In applying the coating layers of polyolefins onto at metal surface, however, one of the principal difficulties has been the poor adhesion of the coating layer to the metal surface because of their non-polarity. Various methods have been proposed to solve this problem, but none of them has been entirely satisfactory from the viewpoint of practical feasibility and efficiency. According to one of the methods heretofore proposed, powders of polyolefins are coated onto the metal surface which has been heated up to a temperature far higher than the melting point of the polyolefin used (e.g. 200 - 400 C.) whereby a part of the polyolefin is oxidized and forms a polar group thereby to improve its adhesion to the metal. However, adhesiveness of the polyolefin coating layer to the metal in accordance with this method varies to a great extent depending upon the method for coating employed, conditions of coating as well as conditions of the metal surface. Consequently, bond strengths obtained by this method are by no means satisfactory.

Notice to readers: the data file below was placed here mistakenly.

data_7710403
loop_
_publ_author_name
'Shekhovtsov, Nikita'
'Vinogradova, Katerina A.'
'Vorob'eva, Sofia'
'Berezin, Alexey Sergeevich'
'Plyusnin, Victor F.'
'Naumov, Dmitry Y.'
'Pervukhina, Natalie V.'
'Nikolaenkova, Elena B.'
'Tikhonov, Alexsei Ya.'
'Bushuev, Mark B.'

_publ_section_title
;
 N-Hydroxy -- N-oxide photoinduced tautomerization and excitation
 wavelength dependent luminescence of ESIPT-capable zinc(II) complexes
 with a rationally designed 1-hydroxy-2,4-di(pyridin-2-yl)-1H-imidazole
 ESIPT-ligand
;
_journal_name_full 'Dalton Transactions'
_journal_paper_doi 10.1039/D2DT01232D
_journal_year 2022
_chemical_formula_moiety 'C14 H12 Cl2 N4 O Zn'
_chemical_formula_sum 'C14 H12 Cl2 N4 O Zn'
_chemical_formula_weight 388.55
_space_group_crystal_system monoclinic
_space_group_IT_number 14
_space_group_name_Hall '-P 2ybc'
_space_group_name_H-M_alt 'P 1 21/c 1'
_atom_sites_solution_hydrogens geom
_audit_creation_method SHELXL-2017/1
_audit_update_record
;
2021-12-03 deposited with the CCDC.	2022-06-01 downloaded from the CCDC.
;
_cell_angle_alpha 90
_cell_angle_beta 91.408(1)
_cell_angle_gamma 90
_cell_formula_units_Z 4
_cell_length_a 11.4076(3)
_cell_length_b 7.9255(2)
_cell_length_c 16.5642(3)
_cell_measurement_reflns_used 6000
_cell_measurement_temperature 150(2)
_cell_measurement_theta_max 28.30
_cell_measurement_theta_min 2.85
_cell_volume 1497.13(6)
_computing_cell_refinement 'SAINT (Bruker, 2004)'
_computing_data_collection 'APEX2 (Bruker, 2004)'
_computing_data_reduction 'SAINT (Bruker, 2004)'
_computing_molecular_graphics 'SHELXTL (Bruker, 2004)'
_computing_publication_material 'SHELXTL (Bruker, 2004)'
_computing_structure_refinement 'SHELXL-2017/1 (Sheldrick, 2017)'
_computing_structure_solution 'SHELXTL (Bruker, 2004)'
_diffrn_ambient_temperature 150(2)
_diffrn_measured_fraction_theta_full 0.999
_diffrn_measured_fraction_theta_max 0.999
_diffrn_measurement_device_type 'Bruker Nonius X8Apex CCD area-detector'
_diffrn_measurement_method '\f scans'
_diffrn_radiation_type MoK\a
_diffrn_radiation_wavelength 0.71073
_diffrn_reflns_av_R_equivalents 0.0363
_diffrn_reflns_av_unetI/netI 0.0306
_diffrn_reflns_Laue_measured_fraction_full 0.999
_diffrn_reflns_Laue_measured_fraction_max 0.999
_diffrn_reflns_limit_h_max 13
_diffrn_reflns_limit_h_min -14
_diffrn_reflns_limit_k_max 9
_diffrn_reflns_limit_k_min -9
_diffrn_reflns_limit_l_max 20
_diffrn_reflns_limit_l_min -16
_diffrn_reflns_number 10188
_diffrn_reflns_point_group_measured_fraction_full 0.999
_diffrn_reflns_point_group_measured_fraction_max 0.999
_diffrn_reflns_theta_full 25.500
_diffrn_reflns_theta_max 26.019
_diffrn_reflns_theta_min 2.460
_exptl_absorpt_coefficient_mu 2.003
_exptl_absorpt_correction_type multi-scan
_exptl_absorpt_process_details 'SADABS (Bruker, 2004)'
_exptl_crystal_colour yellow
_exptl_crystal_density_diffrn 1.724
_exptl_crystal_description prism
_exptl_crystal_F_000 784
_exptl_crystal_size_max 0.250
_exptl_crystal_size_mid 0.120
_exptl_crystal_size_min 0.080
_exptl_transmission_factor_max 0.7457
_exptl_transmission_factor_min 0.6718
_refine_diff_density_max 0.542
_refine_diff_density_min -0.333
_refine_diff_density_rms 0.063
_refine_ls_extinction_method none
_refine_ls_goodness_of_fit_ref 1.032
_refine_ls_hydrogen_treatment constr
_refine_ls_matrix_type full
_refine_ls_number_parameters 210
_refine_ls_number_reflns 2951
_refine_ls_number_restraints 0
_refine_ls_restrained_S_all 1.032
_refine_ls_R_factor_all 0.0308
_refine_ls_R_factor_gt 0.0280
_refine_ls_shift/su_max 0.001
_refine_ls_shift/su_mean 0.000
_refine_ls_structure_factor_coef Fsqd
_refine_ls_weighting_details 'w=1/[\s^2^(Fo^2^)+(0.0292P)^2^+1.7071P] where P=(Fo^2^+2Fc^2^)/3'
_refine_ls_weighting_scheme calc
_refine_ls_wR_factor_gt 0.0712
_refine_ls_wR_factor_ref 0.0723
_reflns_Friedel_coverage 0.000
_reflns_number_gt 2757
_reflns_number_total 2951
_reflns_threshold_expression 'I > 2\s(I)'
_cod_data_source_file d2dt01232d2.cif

According to another conventional method, a polyolefin is compounded in advance with polyisobutylene, butyl rubber, a nitroso compound, etc., so that the adhesion of the polyolefin coating layer to the metal surface is increased. This method however also involves a problem in adhesiveness of the coating layer at a high temperature.

These proposals further includes numerous methods such as effecting a chemical treatment (for example, treatment with phosphoric acid) to the metal surface, applying a blasting onto the metal surface, depositing a pre-coating layer of an adhesive such as polyamide onto the metal surface etc. None of these methods however has succeeded in providing a satisfactory result.